SSRI Stories is a collection of over 6,000 stories that have appeared in the media (newspapers, TV, scientific journals) in which prescription drugs were mentioned and in which the drugs may be linked to a variety of adverse outcomes including violence.
This updated site includes the stories from the previous site and new ones from 2011 to date. We have used a new “category” classification system on the new stories. We are working back through previously SSRI Stories to bring them into the new classification system. In the meantime use the search box in the upper right column to search through both the old and the new stories.
SSRI Stories focuses primarily on problems caused by selective serotonin reuptake inhibitors (SSRIs), of which Prozac (fluoxetine) was the first. For more see About SSRIs. Other medications prescribed as antidepressants that fit the “nightmares” theme of the collected stories are sometimes included.
From the Web
To view original article click here Restoring Study 329: efficacy and harms of paroxetine and imipramine in treatment of major depression in adolescence – BMJ by Joanna Le Noury, John M Nardo, David Healy, Jon Jureidini, Melissa Raven, Catalin Tufanaru, and Elia Abi-Jaoude, published Sept. 16, 2015 Below is a selection of media stories on the BMJ Article Restoring Study 329, with the link, title […]
To view original article click here GhanaWaves Sep 15 2015 Written by samuel Ghana records 1,500 suicide cases annually Ghana records about 1,500 suicide cases annually, the Chief Executive of the Mental Health Authority, Dr Akwasi Osei, has revealed. That figure, he said, constituted about seven per cent loss of the Gross Domestic Product (GDP) but […]
To view original article click here Tri-City Herald September 15, 2015 The Associated Press LINCOLN, Neb. — A Nebraska man convicted of killing his girlfriend in 2002 is blaming an antidepressant for his actions and requesting his case be re-examined by a judge. Randall Robbins pleaded guilty to second-degree murder in the death of 17-year-old Brittany […]
To view original article click here Daily Mail Online By Professor Peter Gøtzsche As told to JEROME BURNE Published: 01:10 GMT, 15 September 2015 80 million prescriptions for psychiatric drugs are written in UK every year Psychiatric drugs are the third major killer after heart disease and cancer Professor Gøtzsche reveals the scale of the issue […]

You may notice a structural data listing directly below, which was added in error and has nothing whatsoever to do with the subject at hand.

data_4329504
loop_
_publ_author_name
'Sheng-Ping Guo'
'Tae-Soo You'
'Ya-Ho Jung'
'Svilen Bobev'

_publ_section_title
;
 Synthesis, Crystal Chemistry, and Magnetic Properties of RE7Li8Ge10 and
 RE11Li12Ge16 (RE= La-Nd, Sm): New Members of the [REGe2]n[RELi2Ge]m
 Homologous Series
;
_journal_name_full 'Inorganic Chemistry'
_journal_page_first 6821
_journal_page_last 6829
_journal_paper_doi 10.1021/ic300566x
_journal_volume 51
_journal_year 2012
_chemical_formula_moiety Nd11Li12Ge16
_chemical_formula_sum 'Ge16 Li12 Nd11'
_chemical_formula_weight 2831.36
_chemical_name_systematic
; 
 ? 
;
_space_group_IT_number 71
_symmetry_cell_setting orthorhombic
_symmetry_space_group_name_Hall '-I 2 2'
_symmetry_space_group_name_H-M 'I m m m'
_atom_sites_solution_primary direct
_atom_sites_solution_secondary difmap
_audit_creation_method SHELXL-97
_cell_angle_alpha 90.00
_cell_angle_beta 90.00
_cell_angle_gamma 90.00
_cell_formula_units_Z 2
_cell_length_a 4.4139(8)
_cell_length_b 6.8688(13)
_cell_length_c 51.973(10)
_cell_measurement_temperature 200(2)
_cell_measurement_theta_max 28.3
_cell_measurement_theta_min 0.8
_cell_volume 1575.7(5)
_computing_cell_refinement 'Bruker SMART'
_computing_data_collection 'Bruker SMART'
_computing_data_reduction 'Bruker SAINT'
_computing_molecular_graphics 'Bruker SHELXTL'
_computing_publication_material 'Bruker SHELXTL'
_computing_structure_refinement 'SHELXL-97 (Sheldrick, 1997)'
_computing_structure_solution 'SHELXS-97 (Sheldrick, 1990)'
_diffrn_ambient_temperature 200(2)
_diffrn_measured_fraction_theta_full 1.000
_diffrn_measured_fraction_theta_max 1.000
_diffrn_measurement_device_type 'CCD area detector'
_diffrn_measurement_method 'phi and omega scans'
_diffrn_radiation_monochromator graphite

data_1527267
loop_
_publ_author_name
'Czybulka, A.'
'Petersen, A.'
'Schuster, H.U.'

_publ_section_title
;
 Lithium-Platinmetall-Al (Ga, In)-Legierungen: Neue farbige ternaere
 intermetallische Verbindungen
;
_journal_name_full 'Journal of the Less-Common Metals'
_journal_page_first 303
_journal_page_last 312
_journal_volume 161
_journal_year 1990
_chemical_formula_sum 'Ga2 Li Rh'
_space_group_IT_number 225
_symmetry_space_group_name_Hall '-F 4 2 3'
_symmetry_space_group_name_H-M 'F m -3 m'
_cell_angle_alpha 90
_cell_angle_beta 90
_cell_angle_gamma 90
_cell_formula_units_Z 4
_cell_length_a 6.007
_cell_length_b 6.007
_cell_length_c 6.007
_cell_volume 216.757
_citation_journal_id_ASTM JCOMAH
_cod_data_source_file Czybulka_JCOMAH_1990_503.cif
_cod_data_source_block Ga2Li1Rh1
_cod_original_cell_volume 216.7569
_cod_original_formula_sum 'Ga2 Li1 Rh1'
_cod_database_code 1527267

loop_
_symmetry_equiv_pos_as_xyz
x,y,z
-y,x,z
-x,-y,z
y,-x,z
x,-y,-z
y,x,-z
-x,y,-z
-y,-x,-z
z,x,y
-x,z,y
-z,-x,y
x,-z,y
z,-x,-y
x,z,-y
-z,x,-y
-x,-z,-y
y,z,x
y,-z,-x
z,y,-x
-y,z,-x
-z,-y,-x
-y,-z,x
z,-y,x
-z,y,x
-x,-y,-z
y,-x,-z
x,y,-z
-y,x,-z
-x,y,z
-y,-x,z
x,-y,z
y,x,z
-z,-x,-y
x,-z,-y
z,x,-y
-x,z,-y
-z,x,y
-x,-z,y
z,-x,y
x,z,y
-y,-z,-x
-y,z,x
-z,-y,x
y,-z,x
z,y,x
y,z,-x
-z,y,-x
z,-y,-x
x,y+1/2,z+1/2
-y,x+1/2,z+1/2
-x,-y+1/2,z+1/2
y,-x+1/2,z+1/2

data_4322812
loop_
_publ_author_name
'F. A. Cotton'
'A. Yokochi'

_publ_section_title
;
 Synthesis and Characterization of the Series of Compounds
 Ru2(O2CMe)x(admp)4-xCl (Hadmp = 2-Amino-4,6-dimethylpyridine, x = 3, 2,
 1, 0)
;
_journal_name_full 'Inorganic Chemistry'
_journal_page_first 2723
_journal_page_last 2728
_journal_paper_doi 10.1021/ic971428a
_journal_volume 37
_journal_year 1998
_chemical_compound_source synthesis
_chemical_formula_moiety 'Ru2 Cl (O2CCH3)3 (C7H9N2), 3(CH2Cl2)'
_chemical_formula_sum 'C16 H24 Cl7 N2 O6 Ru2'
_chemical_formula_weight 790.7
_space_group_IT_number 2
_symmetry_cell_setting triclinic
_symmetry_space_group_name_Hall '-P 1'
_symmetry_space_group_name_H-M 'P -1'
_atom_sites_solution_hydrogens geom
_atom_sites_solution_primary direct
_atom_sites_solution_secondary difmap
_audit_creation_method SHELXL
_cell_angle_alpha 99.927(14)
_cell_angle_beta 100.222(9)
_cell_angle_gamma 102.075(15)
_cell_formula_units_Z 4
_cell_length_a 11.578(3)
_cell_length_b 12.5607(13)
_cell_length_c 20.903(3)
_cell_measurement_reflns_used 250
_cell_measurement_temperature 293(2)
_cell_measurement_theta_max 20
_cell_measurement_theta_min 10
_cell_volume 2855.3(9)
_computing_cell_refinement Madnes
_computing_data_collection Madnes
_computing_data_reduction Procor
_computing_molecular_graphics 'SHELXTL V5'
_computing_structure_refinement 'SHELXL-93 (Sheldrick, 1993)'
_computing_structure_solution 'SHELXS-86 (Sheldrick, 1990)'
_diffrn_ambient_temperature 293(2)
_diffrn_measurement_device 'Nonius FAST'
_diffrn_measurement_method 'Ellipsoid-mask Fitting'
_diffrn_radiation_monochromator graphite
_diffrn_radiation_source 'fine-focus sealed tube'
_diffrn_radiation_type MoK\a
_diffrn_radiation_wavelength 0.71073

To view original article click here Belfast Telegraph By John von Radowitz Published 15/09/2015 Common antidepressants have been linked to an increased risk of young people committing violent crimes. A Swedish study found that taking the drugs, known as selective serotonin re-uptake inhibitors (SSRIs,) raised the likelihood of someone aged 15 to 24 being convicted […]
Adverse reactions are most likely to occur when starting or discontinuing the drug, increasing or lowering the dose or when switching from one SSRI to another. Adverse reactions are often diagnosed as bipolar disorder when the symptoms may be entirely iatrogenic (treatment induced). Withdrawal, especially abrupt withdrawal, from any of these medications can cause severe neuropsychiatric and physical symptoms. It is important to withdraw extremely slowly from these drugs, often over a period of a year or more, under the supervision of a qualified and experienced specialist. Withdrawal is sometimes more severe than the original symptoms or problems.
The following RxISK.org research papers and guides deal with dependence and withdrawal and may be helpful:
- Dependence and Withdrawal
- Guide to Stopping Antidepressants
- Medicine Induced Stress Syndromes
Click here to view these and other RxISK.org research papers.